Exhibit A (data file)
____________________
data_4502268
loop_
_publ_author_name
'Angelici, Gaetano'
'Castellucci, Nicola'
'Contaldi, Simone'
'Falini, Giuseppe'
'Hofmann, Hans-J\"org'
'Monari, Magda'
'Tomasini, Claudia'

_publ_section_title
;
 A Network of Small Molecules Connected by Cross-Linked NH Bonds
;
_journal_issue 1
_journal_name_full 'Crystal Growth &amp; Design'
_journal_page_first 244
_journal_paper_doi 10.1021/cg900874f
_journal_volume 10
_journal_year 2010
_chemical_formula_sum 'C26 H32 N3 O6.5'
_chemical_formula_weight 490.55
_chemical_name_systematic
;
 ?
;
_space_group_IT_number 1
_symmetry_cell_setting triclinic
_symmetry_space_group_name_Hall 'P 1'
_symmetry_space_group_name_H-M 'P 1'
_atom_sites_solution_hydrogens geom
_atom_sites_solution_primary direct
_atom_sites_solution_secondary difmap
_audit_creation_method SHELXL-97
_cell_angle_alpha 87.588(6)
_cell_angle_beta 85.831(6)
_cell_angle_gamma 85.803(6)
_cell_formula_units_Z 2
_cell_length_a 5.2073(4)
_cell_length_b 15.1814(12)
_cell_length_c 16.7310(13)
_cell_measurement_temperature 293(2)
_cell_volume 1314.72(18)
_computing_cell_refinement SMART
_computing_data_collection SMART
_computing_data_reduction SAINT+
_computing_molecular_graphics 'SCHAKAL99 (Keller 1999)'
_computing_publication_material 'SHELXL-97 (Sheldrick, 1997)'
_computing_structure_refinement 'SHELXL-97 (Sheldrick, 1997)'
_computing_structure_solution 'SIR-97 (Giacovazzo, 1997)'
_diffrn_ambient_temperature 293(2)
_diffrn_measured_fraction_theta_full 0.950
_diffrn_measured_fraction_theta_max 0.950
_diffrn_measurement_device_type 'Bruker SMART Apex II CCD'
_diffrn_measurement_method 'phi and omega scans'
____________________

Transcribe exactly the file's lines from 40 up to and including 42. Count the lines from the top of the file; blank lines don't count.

_cell_length_b 15.1814(12)
_cell_length_c 16.7310(13)
_cell_measurement_temperature 293(2)